Business Wire San Antonio Seminar Recap
Press Release: "Rumors of my Death Have Been Greatly Exaggerated"
To commemorate the 100th anniversary of the press release, Business Wire held a panel discussion analyzing the press release’s origin as a media relations tool and its current incarnation as a social networking catalyst. Approximately 25 communications professionals attended the "Press Release: "Rumors of my Death Have Been Greatly Exaggerated" luncheon seminar on November 16, 2006, at Oak Hills Country Club in San Antonio.
The panel included Christye Weld, Austin/San Antonio Regional Manager; Alan Weinkrantz, President of Alan Weinkrantz And Company, and Editor, SAtechBlog.com and 3Screens.net; Vicki Vaughan, Senior Reporter, San Antonio Express-News; and Rachel Brush, Managing Editor, Pluck Corporation and BlogBurst Syndicate. Christye Weld also moderated the forum.
Christye Weld, Austin/San Antonio Regional Manager, Business Wire
Weld led the meeting with a brief history of the press release, from its storied start in 1917 as a communications tool utilized by PR pioneer Ivy Ledbetter Lee to its current incarnation as an interactive marketing tool.
*The press release is a valuable tool in the communications arena as long as the issuing organization or company’s communication strategy involves consistent messaging, outreach and follow-up.
*The press release is not just for media. For example, all kinds of people subscribe to news release RSS feeds to get information on topics they are interested in.
*Some reasons the press release is still a viable part of any public relations strategy:
1) The press release forces you to have a consistent message in your communications strategy something that is vital to the success of any company.
2) It allows you to be part of the Internet’s search universe and places your news in search engines, news portals, in the news systems of targeted media, and on notable Web sites such as Google and Yahoo!
3) Your release has less chance of "falling off the radar" when you send news releases via a wire service.
*Less than 10 years ago, companies controlled their own news cycles, message, and editorial fabric. Now, with the boom of the Internet, news is dispensable, immediate, viral, and in the hands of proactive consumers, so companies must tailor their PR efforts with this in mind.
*Today, the media is a mix of the traditional hard-copy newspapers and magazines and the blogosphere, and is conversational. Companies should have a consistent message, reach out to bloggers, pitch to perhaps five key journalists/thought leaders before the news is live on the wire.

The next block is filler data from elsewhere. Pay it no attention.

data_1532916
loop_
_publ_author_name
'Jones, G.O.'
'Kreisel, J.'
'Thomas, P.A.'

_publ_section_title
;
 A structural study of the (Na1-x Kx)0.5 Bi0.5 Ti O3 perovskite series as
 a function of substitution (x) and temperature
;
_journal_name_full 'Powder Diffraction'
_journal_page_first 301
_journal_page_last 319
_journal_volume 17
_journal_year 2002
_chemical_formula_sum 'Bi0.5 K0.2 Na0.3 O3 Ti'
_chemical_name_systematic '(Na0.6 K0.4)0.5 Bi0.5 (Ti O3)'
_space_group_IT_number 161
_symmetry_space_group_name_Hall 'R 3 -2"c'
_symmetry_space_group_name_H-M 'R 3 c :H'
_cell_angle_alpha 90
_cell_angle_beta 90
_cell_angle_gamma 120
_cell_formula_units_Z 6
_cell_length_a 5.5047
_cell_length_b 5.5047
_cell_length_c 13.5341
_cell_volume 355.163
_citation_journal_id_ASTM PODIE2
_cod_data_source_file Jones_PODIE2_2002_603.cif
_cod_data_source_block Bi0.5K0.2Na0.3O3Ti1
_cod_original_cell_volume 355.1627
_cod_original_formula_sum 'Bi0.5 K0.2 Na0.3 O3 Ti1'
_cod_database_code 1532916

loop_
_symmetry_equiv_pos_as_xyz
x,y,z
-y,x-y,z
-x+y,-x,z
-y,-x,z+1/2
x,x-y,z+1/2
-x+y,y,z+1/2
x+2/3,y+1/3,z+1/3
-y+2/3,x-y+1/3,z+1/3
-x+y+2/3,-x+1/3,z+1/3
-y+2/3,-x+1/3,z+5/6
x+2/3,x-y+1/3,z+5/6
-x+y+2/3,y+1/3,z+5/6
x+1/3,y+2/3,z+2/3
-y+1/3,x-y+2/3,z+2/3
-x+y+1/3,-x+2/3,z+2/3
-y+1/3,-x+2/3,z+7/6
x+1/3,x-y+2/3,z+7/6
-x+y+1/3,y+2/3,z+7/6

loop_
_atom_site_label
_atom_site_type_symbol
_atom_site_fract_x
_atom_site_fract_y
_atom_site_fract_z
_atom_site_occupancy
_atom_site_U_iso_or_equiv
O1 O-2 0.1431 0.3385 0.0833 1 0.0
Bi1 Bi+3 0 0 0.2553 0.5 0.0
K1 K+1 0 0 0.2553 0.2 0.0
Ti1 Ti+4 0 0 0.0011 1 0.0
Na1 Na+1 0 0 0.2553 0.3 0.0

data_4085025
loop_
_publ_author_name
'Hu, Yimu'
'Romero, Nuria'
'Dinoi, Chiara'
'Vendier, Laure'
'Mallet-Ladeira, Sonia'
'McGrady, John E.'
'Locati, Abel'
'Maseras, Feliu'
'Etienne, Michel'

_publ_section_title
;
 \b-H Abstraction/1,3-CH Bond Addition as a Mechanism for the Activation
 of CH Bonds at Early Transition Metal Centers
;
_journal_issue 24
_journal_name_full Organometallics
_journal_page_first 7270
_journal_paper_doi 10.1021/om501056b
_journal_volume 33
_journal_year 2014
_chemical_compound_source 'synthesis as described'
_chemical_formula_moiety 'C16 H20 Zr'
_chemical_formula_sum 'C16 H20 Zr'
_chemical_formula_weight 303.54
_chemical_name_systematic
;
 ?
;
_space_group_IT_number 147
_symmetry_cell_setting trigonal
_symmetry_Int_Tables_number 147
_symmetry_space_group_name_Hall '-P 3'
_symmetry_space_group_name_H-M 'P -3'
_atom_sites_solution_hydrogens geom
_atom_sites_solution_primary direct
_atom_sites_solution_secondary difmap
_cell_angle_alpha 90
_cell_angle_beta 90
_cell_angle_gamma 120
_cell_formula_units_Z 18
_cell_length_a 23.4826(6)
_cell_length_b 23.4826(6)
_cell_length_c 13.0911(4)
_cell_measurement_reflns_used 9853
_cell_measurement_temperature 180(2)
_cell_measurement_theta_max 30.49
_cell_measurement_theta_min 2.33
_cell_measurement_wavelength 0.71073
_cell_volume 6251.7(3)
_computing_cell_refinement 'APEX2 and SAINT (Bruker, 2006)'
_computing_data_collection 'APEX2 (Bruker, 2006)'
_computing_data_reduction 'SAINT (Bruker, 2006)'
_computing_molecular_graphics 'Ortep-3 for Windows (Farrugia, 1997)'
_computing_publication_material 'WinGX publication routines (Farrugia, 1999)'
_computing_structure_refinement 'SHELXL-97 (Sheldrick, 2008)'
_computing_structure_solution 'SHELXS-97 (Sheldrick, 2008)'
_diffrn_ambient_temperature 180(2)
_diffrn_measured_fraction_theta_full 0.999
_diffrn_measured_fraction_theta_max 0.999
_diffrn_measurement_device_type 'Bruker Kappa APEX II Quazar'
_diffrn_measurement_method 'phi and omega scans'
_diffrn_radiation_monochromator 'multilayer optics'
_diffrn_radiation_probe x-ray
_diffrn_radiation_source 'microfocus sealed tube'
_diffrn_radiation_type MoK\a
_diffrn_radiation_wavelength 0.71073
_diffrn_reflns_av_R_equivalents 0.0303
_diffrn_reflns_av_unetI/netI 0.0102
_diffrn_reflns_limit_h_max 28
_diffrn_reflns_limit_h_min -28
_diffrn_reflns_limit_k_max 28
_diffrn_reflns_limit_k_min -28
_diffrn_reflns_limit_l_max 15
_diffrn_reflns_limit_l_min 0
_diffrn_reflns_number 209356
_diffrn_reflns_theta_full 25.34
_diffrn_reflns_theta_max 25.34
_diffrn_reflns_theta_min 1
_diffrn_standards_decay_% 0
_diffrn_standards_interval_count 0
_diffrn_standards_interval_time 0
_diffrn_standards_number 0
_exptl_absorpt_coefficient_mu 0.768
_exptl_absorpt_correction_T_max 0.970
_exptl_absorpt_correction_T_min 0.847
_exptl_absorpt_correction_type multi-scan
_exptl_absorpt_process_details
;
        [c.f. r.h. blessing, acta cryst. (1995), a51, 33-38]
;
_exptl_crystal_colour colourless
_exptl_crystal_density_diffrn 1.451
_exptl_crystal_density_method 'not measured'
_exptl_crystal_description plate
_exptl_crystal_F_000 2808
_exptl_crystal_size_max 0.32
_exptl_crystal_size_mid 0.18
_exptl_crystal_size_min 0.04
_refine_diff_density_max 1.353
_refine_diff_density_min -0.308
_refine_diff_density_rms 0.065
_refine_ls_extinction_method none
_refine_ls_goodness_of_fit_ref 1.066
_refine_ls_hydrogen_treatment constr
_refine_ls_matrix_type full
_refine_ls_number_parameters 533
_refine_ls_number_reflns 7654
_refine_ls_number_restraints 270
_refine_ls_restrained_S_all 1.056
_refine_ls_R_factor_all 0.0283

Vicki Vaughan, Senior Reporter, San Antonio Express-News
*Getting your message to the media still involves getting to know the media well and being aware of their beats. Many PR pitches go awry because PR representatives don’t know the type of news the writer they are reaching handles, and often, the PR representative doesn’t actually know what he or she wants to say.
*Email is very effective for reaching writers. Like many, Vaughn dislikes fax.
*Think of an angle on your story that would make the reporter want to use your news. The fact that your company is celebrating its 20th anniversary isn’t necessarily of interest to a paper, but perhaps the story of two employees who have been at the company for 20 years and have seen it grow and change is of interest.
*Before pitching, ask yourself, Does this news publication have a history of writing about what’s in my press release?
*Avoid flowery language in news releases. Reporters don’t want to wade through a long release with useless adjectives.
*Make sure the contact person on the release is available. Writers usually are on tight deadlines and need
information on demand. When they don’t get it, your story may not make it to publication.
*Social media allows Internet users and a company’s customers to communicate, control, and create through content such as blogs, photos, comments and discussion groups.
*Web sites everywhere are undergoing a fundamental change: Open wire content, in-house content and user-generated content form a company’s social network and community. As this is processed and presented with editorial insight, what results is a trusted brand.
*Message control remains the hub of any communications strategy. Social media/networking are key, but do not forget the importance of the press release. A certain audience wouldn’t be captured and stories wouldn’t get picked up if the press release was not involved: Three-quarters of people go to news releases to get their information.
*Blogs are a huge community and are industry influencers, so be aware of what people are saying about your company. Make sure your communications directors and PR pracitioners are fully knowledgeable in the social media space and monitor what is being said at all times.
*Social media will not replace traditional media. However, social media and networking do augment today’s news in a powerful way.
If you would like more information, please contact our speakers directly:
alan at weinkrantz.com
VVaughan at express-news.net
Rachel.Brush at pluck.com